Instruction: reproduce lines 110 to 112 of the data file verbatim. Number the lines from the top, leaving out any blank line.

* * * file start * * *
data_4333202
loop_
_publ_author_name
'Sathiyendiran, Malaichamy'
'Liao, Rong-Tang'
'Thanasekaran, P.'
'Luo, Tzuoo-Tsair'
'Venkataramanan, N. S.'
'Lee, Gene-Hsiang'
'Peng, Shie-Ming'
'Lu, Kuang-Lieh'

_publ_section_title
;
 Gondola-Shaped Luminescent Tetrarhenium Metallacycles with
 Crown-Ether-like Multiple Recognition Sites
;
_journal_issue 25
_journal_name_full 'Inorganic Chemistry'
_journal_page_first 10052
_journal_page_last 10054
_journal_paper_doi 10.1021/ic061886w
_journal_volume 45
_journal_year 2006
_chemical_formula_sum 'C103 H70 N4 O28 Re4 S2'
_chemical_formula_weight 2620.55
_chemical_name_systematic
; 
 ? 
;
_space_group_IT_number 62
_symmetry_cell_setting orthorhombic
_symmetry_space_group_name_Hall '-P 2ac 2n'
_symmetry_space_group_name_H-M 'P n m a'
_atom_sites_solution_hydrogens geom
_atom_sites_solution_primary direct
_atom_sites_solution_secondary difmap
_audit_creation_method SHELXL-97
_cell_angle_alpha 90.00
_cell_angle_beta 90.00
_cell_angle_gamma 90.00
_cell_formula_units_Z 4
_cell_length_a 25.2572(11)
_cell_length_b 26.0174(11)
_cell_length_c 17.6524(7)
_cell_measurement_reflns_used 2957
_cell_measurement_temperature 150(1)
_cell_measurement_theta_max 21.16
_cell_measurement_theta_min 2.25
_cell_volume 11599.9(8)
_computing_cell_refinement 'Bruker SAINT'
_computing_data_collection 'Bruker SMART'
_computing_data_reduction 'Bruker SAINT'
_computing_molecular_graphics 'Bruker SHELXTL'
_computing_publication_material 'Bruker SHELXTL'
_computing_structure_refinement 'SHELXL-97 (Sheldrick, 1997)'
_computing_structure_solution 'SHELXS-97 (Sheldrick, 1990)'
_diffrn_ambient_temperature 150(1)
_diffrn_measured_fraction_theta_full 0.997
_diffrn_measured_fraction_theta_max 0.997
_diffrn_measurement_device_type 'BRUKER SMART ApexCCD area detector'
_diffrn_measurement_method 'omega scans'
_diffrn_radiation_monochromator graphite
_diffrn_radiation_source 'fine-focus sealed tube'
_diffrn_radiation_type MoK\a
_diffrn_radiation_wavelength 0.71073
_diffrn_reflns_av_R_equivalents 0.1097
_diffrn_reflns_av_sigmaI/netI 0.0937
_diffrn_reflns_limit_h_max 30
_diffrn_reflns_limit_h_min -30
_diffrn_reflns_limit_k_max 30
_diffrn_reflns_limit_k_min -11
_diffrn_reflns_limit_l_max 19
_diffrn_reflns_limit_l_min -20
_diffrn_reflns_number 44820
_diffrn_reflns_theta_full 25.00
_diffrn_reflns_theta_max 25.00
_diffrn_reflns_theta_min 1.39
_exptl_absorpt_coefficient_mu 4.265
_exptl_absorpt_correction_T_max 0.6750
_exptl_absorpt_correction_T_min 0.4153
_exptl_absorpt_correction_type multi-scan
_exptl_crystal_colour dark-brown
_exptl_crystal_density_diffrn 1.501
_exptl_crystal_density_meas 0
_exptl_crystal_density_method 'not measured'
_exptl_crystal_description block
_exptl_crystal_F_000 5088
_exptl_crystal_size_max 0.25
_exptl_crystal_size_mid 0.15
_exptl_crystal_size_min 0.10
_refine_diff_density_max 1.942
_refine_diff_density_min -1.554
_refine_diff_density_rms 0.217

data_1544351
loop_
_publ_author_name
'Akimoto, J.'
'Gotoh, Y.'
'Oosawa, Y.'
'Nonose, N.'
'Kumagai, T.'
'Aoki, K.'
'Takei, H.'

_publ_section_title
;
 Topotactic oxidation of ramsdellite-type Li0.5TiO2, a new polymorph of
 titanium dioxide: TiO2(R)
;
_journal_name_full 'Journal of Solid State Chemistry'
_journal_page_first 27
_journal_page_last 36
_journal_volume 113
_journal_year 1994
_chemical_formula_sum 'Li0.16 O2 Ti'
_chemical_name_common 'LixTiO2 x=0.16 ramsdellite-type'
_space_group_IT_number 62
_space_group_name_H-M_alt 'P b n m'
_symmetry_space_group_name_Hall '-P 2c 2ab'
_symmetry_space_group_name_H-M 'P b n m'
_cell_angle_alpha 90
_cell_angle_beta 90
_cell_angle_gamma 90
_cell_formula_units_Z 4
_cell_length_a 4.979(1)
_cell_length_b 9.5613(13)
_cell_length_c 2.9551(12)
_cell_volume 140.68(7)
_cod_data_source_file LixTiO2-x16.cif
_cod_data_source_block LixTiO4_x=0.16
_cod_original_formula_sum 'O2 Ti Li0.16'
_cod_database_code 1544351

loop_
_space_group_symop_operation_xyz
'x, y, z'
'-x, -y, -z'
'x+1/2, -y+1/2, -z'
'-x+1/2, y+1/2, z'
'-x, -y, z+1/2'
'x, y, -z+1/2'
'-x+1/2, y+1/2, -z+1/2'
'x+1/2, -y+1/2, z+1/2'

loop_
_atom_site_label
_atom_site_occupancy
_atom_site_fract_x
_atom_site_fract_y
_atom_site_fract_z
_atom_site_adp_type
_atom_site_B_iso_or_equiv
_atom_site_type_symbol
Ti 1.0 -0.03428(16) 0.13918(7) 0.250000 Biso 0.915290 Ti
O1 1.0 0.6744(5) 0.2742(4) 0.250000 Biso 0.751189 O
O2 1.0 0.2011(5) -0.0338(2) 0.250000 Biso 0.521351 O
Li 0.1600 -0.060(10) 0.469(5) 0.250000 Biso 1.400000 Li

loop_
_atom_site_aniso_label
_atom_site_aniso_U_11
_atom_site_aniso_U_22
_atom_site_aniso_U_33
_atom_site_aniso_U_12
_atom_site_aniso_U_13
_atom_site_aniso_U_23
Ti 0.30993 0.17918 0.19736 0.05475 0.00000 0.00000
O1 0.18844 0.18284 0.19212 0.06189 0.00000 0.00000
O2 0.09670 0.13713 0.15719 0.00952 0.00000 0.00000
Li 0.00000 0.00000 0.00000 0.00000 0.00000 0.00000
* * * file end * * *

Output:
_journal_page_first 27
_journal_page_last 36
_journal_volume 113